The automotive industry is at a tipping point
The days in which established OEMs have independently set the tone in the automotive industry are over. Four megatrends are revolutionizing the business: electrification, autonomous driving, connectivity and the sharing economy. Every single one of these trends is powerful, but their combination is profoundly disruptive.
The game is changing. Inspired by their experiences in other industries and the rise of new technologies, customers are seeking a new, modernized automotive sales journey. Especially young customers are increasingly dissatisfied with the way cars are currently being sold.
New disruptors such as Byton, NIO, and Carwow have responded to the changing market environment, offering futuristic vehicle designs at affordable prices. Most importantly, however, their transformation of the customer’s journey of buying a car into a simple and convenient experience is posing a tremendous challenge to OEMs.
This is forcing legacy OEMs to reimagine their sales strategy and retail network to meet future customer demands and maintain their competitive advantage.
Traditional automotive sales models are at risk
The traditional automotive sales model relies on independent dealers which occupy a central role in pricing, marketing and sales. By purchasing vehicles from the OEM and reselling them to the end customers, they generate the bulk of OEMs’ new car sales revenues.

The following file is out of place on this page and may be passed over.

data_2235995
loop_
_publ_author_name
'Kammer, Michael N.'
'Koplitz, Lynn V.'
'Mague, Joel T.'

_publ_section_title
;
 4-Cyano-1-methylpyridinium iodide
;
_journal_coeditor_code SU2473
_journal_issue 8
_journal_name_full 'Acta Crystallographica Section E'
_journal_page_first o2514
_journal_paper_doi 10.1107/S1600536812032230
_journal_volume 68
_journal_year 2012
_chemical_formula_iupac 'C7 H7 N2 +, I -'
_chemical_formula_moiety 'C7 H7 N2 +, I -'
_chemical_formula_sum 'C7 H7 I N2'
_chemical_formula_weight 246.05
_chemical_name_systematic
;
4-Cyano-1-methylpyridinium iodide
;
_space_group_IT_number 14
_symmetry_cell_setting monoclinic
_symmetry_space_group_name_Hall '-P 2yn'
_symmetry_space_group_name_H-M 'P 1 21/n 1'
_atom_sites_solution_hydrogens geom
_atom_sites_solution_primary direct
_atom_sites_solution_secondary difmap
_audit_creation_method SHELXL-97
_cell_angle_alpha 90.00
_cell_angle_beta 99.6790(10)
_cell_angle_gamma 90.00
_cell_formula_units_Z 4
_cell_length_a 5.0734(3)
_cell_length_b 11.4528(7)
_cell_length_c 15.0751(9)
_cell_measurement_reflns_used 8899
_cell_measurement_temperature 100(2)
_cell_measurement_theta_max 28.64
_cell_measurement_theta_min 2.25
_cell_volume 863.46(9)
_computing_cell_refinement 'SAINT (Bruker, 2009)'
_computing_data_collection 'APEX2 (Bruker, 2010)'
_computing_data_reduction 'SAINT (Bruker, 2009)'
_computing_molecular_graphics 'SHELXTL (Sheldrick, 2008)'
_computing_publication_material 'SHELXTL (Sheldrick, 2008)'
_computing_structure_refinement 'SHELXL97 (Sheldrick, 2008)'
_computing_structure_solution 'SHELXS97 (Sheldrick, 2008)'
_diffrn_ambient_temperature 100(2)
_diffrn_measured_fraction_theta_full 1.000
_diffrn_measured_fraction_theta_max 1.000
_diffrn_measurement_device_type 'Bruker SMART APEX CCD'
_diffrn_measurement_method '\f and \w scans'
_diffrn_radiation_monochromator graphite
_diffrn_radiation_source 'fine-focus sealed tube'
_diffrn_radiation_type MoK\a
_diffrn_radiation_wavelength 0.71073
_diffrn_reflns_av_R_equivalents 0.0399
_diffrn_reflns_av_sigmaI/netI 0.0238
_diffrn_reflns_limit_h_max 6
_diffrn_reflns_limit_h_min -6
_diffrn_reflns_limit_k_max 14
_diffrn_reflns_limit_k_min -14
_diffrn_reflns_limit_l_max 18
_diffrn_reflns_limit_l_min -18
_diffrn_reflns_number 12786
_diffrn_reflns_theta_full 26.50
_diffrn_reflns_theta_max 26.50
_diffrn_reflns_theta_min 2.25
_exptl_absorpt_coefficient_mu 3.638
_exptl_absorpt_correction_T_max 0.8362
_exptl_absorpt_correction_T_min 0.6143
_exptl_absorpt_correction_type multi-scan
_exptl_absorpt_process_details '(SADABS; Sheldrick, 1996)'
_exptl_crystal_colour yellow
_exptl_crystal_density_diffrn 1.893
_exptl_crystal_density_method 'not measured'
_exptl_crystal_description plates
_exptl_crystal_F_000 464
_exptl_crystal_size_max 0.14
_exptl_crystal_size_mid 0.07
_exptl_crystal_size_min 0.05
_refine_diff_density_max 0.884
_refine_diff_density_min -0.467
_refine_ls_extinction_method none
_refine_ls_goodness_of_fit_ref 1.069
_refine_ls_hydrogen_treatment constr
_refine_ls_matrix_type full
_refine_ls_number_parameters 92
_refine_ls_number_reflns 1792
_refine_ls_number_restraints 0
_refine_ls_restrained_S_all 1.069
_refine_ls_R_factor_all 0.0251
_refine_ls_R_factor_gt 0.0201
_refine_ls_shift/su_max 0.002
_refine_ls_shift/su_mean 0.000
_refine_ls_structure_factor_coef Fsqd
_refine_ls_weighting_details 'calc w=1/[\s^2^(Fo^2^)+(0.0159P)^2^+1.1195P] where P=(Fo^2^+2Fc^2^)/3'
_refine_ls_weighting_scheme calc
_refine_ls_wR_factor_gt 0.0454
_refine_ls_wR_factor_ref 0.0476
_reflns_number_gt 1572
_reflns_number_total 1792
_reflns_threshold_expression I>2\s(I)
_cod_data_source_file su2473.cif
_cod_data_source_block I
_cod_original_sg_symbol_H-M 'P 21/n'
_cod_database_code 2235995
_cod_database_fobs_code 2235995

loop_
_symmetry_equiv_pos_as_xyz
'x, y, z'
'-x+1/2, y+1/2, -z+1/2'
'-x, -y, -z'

For OEMs, the traditional sales model has three identifiable weaknesses:
Online and direct sales as the future?
To provide an improved online experience for their customers, several OEMs have started to experiment with online sales and launched their own online stores. However, adoption of these online stories is slow and the customer experience they offer is inadequate.
For this reason, some OEMs have started to copy the direct sales model of new disruptors. This means that OEMs orchestrate all distribution channels and sell directly to the customer, whereas dealers transform into agents who receive a premium-based compensation.
While this seems simple, it represents the largest transition alongside the introduction of electric and autonomous vehicles. To get it right, OEMs need to strive for excellence in three areas:
Time to move
Given the tremendous disruption ahead, transforming the sales model is only the first step of the journey towards a completely new era for the automotive industry.
Advancements in electrification and autonomous technologies require enormous investments. Given that 30 percent of the local list price are currently consumed by costs of retail, optimizing the sales model can stem some of these investments.
With ridesharing and other shared mobility concepts booming due to decreasing costs, car ownership is becoming less and less important. Here, direct customer access is important for OEMs to master their transformation from retailer to mobility provider.
If OEMs do not act fast, they risk losing 30 percent of revenue to new competitors by 2035. Pivoting to a new, innovative sales model can shield OEMs from impending digital disruptions and prepare them for the challenges of the future.
Overall, OEMs are in a good starting position. But it’s time to move now. Are you ready?